Inside the $21 Billion War for a Blockbuster Cancer DrugCynthia Koons, Ed Hammond and Drew Armstrong
The bidding was close -- so close that even hours before it was announced, neither Johnson & Johnson nor AbbVie Inc. knew whether they’d won a contest for Pharmacyclics Inc. and its jewel, the cancer drug Imbruvica.
It turned out J&J had been outmaneuvered by AbbVie with a $21 billion offer. With three buyers circling, AbbVie Chief Executive Officer Rick Gonzalez found himself in a bidding war that went from start to finish in just three days. The third bidder hasn’t been identified.
“We went from first bids on Monday to closing a transaction on Wednesday night,” Gonzalez -- who has more than 30 years of experience in the industry -- said in a telephone interview. “I’ve never seen a single one happen in that period of time.”
In a period of dizzying deal-making in the drug industry, few sale processes have been as frenzied as this one. But the same forces are at work: the relentless search by Big Pharma for blockbuster drugs that will keep sales growing.
It is more common for the highest bidder in an auction to take days to negotiate a final agreement -- hammering out the final terms and plans for the combined business. In this case, the sale was done in a matter of hours, with Pharmacyclics’s advisers and board of directors meeting over sandwiches to swiftly approve the offer, a person with knowledge of the matter said.
Some industry analysts are already wondering if AbbVie, swept up in the dealmaking, is overpaying for Pharmacyclics. Gonzalez won with an offer of $261.25 a share -- more than double the company’s share price at the start of the year. J&J, which jointly markets Imbruvica with Pharmacyclics, had offered $250 a share, people with knowledge of the matter have said.
That’s a sign that competition for Pharmacyclics got overheated, Geoffrey Porges, a Sanford C. Bernstein & Co. analyst, said in a note to clients. He pegged the real value of Pharmacyclics to a buyer in the $220 to $230 a share range.
“The premium here may be explained by AbbVie’s desperation,” he said. “What doesn’t really make sense to us is AbbVie prevailing over PCYC’s partner and natural buyer, JNJ,” he said.
Because of their Imbruvica partnership, J&J was a natural candidate to seal the deal. Yet AbbVie, seeking to reduce its reliance on best-selling rheumatoid arthritis treatment Humira, was willing to go higher.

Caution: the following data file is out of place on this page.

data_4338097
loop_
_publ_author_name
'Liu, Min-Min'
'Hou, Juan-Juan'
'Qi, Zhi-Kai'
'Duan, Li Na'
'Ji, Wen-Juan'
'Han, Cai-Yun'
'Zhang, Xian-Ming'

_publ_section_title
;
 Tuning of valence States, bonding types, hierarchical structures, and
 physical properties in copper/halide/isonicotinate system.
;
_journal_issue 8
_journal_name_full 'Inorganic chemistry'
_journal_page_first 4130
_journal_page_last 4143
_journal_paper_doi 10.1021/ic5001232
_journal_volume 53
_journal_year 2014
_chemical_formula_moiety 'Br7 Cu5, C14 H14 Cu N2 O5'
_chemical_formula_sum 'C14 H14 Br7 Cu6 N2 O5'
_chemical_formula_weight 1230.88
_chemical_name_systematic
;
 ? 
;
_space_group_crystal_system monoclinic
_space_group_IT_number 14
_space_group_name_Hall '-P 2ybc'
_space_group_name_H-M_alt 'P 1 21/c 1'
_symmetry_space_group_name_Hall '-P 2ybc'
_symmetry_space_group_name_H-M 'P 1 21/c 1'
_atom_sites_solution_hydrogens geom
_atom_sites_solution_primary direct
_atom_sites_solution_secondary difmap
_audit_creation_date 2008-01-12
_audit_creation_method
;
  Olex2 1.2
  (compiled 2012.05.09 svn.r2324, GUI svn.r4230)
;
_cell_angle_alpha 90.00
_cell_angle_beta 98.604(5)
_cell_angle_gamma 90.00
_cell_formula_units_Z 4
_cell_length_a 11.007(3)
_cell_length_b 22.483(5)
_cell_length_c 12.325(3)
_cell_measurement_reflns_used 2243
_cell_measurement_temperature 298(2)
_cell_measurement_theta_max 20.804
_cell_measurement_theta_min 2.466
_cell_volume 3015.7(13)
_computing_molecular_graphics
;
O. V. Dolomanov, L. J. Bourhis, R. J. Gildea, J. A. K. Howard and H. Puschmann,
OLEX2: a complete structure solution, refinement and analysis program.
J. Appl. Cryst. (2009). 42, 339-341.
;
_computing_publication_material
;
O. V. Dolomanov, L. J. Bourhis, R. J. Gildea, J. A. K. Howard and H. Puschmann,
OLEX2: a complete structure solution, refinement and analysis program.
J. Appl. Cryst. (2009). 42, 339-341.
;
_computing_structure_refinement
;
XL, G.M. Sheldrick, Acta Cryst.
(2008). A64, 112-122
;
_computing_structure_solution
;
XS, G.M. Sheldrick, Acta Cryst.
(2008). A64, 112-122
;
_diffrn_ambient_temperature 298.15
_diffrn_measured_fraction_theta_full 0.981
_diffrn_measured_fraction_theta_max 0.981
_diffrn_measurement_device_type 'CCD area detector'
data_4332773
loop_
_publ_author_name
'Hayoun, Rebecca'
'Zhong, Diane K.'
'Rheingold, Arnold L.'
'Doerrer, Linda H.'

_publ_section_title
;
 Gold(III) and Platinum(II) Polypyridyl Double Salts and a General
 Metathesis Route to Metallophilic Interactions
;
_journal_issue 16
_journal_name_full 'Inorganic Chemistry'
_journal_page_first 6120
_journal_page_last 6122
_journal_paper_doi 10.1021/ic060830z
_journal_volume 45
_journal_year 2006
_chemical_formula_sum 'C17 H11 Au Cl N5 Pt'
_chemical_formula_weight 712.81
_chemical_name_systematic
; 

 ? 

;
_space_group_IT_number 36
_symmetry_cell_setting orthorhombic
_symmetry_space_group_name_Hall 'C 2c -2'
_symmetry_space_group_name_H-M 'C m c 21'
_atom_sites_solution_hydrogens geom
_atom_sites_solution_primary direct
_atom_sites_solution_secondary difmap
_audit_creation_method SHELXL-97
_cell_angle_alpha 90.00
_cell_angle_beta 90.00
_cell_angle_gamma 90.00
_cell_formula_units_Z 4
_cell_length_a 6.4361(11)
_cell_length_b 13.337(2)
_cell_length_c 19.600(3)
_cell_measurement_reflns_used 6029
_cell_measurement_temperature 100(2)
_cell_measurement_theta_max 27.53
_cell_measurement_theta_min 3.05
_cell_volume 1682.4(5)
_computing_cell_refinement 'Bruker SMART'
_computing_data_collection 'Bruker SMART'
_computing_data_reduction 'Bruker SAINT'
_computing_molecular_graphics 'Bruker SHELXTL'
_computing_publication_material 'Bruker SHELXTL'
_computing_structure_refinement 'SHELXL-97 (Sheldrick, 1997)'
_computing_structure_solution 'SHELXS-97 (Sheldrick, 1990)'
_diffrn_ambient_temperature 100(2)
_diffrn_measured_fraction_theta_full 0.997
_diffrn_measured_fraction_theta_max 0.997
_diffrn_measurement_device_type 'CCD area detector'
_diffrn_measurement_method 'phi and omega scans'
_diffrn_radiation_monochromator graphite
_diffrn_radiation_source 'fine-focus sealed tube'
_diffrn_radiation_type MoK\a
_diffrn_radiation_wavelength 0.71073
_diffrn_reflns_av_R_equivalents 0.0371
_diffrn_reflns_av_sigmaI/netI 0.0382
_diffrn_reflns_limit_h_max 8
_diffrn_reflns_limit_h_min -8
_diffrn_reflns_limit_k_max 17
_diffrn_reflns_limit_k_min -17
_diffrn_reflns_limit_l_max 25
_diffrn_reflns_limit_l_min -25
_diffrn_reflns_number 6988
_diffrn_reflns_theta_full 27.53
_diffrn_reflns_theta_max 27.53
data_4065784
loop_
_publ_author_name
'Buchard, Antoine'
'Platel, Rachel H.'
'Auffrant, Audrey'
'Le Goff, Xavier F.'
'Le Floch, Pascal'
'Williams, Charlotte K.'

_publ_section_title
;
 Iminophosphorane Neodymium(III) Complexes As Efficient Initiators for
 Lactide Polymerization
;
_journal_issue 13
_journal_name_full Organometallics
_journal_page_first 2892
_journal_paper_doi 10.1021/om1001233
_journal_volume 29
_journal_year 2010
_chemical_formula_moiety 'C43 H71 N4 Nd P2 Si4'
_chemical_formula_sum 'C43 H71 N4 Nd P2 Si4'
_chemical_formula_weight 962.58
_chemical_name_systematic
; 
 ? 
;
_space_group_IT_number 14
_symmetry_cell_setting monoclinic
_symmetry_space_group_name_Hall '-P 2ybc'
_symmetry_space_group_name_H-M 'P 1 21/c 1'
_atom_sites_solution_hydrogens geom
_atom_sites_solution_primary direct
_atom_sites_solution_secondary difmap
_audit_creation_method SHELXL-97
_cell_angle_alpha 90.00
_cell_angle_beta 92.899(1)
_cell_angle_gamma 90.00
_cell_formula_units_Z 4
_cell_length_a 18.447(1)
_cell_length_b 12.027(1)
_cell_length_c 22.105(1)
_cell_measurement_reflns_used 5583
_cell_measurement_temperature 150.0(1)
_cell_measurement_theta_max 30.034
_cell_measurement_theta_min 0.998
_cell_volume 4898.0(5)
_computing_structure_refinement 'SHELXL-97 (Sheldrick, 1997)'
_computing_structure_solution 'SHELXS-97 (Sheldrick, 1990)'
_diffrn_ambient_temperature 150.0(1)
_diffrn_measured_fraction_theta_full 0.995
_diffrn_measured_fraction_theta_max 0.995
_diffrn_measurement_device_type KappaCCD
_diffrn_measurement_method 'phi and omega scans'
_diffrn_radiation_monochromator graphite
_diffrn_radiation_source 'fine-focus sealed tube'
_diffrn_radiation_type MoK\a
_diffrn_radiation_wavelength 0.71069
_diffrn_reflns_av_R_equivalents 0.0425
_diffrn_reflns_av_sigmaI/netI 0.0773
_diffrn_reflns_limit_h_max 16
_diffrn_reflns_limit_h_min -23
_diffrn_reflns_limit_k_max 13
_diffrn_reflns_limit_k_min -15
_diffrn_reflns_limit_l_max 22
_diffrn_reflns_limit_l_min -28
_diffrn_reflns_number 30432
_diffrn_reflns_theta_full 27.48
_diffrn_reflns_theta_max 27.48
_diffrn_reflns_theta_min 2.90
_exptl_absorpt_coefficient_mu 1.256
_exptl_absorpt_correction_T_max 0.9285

“I know everybody is speculating this is an awfully high price,” said Gonzalez, adding that disclosure of the rival bids will show it was competitive.
AbbVie plans to use the infrastructure Pharmacyclics has in cancer to help sell its own drugs in the future, like ABT-199, which also treats blood cancers.
“What we didn’t have is an on-market asset that could build the commercial infrastructure,” Gonzalez said. “It has the ability to jump-start our launch with our own pipeline.”
The sale of Pharmacyclics didn’t start out with such intensity. Gonzalez was invited to bid for Pharmacyclics in January, over dinner with the Sunnyvale, California-based company’s CEO Bob Duggan. What followed was a more typical courtship, rounds of meetings and due diligence, and a whittling down of potential bidders by Pharmacyclics advisers, Gonzalez said.
Duggan made clear to bidders that in addition to obtaining the highest price, he was concerned with protecting the company’s 600 employees, said a person with knowledge of the process. Gonzalez persuaded Duggan that his staff would be part of the merged company, helping clinch the deal, the person said, asking not to be identified discussing private information.
“We’re not doing this to create any kind of synergies,” Gonzalez said on a conference call Thursday. “In fact, I’d say the opposite. We will set up Pharmacyclics as a center of excellence and build upon it.”
Including Abbvie’s purchase, there have been nearly $71 billion of takeovers of biotechnology, pharmaceutical and health-care products companies so far this year as large drugmakers look to replace older products. These deals follow a record $319 billion of deals in 2014, data compiled by Bloomberg show.
Bidding for cancer assets has grown increasingly competitive as drugmakers are able to command ever-higher prices for some of the newest treatments for the disease.
A key element in the race to snap up oncology assets is a new type of treatment called immunotherapies that are starting to hit the market. The therapies, which trigger the body’s immune system to fight cancer cells, are expected to be worth $30 billion or more in the next decade and have shown remarkable responses in patients who have failed multiple prior treatments.
Imbruvica is not an immunotherapy, but has the potential to be used in combination with those drugs. Imbruvica, which costs about $100,000 a year and avoids certain serious side effects of chemotherapy, is already approved for four different blood cancer uses and is being tested in a number of others.